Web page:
Over the past few months we have received some requests that The Interim begin a Movie Guide section. In this feature, we will help our readers pick entertaining movies and try to recommend those which are suitable for family viewing.

Our scope will include first-run movies as well as those available on video-cassette. In a short write-up, the reviewers will not only attempt to shed insight on the theme of the movie but also alert the potential viewers of the presence of obscenity, nudity or violence.

Of course, our reviews cannot substitute for your own evaluation but when you have not see the movie we hope we can be helpful guides.

Lorenzo’s Oil

Starring: Susan Sarandon and Nick Nolte

Take note, this is not your average “disease of the week” tearjerker. Rather Lorenzo’s Oil is an intelligently moving, beautifully-acted, suspenseful true story which documents a couple’s request for a cure for their son’s fatal disease. Although well-educated, neither parent has a scientific background, but through sheer determination and exhaustive research they crack the mystery of their son’s rare disease. There is no sex, no violence, and little, if any cursing. Lorenzo’s Oil affirms the intrinsic value of life and the vital virtue of hope. The movie also sends a strong warning about placing too much faith in the medical and research community. An absolutely gripping, wonderful film. Highly recommended.

Amos & Andrew

Starring: Nicholas Cage and Samuel L. Jackson

This movie was supposed to be a comedy. Somewhere along the way, I forget to laugh. The plot had potential, but the poor script and horrible editing destroyed it. For example, at one point in the film, hoards of media-types and a special police unit descend upon the house where someone is apparently being held hostage. The drama continues, but for the rest of the movie the media and these special police are nowhere to be seen. The plot takes lots of twists and turns, but the film maker obviously lost the map. Amos and Andrew was meant to provide a clever comment on modern day relations between whites and blacks. The result, however, is mindless, pseudo-liberal claptrap.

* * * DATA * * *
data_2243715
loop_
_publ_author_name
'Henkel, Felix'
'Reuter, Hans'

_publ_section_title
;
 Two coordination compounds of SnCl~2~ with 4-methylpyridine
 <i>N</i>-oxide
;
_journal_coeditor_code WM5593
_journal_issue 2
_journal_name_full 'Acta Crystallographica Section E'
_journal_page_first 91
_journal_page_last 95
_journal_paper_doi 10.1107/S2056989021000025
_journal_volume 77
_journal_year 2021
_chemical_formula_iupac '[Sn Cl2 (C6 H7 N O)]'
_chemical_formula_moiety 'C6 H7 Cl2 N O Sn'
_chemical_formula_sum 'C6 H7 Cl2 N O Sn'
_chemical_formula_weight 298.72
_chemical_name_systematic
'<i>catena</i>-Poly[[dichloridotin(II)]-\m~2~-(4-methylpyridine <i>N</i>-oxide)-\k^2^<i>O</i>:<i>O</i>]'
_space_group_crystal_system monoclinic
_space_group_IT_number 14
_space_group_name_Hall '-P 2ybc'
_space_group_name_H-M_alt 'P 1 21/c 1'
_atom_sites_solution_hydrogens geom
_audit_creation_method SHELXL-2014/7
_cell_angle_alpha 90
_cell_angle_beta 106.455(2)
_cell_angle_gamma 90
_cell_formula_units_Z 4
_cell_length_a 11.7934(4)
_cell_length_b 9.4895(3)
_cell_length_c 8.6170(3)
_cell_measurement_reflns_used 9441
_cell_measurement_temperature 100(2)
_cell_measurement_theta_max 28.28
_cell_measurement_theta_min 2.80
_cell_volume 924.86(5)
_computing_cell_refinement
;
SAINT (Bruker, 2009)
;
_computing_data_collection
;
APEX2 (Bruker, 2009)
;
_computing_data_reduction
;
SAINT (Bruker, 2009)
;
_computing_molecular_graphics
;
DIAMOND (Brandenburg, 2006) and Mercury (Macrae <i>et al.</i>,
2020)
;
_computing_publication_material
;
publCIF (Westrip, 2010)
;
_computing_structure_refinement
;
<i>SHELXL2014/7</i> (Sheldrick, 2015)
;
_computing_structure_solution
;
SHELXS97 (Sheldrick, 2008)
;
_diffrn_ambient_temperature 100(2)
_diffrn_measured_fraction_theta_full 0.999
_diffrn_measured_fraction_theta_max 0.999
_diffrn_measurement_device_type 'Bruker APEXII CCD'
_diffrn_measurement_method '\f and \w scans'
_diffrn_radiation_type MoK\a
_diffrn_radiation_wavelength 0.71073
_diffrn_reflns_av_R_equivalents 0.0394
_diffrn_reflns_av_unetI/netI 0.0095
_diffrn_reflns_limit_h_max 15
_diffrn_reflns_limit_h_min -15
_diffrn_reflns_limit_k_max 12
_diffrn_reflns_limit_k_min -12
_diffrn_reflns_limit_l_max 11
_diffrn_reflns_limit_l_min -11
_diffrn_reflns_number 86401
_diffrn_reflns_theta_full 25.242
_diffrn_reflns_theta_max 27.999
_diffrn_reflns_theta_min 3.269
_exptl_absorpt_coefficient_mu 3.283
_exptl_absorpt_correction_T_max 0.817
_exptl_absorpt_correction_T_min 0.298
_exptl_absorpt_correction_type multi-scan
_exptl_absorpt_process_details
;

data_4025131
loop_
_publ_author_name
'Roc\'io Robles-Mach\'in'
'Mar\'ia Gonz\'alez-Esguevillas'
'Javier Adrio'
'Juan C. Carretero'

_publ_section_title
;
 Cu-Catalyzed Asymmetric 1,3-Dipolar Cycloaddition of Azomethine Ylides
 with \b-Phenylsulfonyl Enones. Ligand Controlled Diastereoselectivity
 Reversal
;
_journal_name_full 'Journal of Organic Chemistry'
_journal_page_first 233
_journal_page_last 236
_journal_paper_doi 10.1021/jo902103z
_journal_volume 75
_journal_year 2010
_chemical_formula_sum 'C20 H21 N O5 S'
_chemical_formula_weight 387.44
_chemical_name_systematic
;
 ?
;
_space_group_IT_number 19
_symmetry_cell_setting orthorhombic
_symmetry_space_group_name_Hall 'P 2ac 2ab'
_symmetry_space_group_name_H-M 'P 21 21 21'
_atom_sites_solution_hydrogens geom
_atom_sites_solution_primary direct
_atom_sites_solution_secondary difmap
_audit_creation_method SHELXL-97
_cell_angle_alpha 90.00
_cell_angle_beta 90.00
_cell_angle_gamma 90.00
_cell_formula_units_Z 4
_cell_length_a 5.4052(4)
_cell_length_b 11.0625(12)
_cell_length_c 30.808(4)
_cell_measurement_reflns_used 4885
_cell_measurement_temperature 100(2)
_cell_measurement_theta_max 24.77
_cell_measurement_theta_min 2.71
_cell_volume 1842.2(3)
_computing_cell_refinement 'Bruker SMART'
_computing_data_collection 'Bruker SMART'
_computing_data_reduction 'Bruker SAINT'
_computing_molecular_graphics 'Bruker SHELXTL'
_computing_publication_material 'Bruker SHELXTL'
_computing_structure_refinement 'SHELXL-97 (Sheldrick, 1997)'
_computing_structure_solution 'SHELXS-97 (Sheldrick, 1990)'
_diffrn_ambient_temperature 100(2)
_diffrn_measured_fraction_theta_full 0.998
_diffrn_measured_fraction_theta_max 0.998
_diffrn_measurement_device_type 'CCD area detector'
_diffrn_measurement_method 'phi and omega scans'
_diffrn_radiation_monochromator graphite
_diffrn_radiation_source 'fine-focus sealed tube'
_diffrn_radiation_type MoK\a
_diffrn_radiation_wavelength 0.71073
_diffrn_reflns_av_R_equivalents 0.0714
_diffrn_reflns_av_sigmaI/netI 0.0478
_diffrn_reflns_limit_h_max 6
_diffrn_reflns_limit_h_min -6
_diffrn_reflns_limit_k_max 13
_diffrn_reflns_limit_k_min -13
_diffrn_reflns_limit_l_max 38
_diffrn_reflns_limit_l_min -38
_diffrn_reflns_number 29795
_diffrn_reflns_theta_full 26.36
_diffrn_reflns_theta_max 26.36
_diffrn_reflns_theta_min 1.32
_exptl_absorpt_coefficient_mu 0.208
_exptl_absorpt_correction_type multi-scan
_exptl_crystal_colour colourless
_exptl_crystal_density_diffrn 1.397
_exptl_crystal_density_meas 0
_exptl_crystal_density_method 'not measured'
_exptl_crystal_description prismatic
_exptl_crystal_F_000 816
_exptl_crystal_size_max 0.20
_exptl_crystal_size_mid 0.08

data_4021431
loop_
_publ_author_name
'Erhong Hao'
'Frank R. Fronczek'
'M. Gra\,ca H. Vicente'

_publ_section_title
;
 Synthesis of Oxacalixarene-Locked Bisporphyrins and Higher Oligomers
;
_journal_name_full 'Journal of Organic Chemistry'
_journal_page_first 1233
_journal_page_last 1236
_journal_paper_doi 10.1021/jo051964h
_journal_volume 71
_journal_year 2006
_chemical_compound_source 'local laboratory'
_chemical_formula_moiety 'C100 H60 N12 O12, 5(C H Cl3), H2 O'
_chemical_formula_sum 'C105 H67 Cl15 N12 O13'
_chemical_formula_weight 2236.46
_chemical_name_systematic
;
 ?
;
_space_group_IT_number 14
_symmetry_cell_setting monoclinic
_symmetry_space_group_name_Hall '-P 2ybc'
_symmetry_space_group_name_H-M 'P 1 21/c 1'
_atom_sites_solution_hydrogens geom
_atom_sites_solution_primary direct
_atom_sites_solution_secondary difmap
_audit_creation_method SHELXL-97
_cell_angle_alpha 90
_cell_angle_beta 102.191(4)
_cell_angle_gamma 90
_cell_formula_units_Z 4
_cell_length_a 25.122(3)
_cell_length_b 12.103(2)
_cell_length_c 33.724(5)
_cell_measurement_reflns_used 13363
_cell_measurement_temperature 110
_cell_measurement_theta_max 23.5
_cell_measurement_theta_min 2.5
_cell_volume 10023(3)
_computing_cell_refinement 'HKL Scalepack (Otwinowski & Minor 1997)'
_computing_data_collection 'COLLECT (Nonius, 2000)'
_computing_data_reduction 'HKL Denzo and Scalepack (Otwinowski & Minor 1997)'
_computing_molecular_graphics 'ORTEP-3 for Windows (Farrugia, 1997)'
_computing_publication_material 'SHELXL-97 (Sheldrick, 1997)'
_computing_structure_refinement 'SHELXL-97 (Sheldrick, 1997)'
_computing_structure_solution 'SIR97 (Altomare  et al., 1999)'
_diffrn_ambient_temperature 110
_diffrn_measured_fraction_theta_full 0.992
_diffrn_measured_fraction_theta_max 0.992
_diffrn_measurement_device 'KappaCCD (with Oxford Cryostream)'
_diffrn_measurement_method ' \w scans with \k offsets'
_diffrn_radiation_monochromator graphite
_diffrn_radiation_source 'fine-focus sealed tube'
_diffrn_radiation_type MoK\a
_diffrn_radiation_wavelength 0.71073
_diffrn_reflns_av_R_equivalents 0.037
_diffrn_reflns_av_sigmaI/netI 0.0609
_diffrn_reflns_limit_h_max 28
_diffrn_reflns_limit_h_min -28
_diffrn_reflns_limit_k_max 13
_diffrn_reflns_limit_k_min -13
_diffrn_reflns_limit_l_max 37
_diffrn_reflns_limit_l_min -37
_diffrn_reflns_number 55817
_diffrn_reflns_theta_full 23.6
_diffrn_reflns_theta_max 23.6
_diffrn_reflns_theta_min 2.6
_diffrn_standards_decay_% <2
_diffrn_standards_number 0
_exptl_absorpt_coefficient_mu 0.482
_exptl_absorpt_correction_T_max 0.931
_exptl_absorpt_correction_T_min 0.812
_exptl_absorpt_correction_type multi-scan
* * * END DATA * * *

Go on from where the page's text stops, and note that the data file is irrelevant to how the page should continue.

For your information, there is no sex depicted (however there are allusions to sadomasochism), there’s little violence, but there is some swearing. Even if Amos & Andrew is the only movie in town, go and watch your paint dry, or something. Definitely not recommended.

Mad Dog & Glory

Starring: Robert DeNiro and Bill Murray

I went to see Mad Dog & Glory at the spur of the moment, not bothering to check the rating (which is AA), expecting to see a sweet, funny romance. I keep forgetting that there are few people in Hollywood who know anything about “funny” and even fewer still who know anything about romance.

Robert DeNiro plays a cop who saves the life of a stranger, Bill Murray, a quasi New Age gangster who does stand-up comedy and sees a therapist.

Murray’s characterization of this hoodlum is ridiculous and impossible to get a handle on. Murray lends lonely, goofy DeNiro a beautiful young woman for a week as a “thank you” for saving his life. DeNiro and the woman, played by Uma Thurman, end up having sex (surprise!), fall madly in love (sure!) and struggle to stay together without Murray’s interference.

Once again, Hollywood informs us that sex and lust equals love and that a man discovers his true masculinity and becomes empowered through the sex act. Once again I, as a movie-goer was made to feel like a voyeur.

Mad Dog & Glory does have the odd bit of humour but, overall, it’s just a silly movie. There’s a fair bit of cursing and some graphic violence as well.

Why do I continue to torture myself? Not recommended.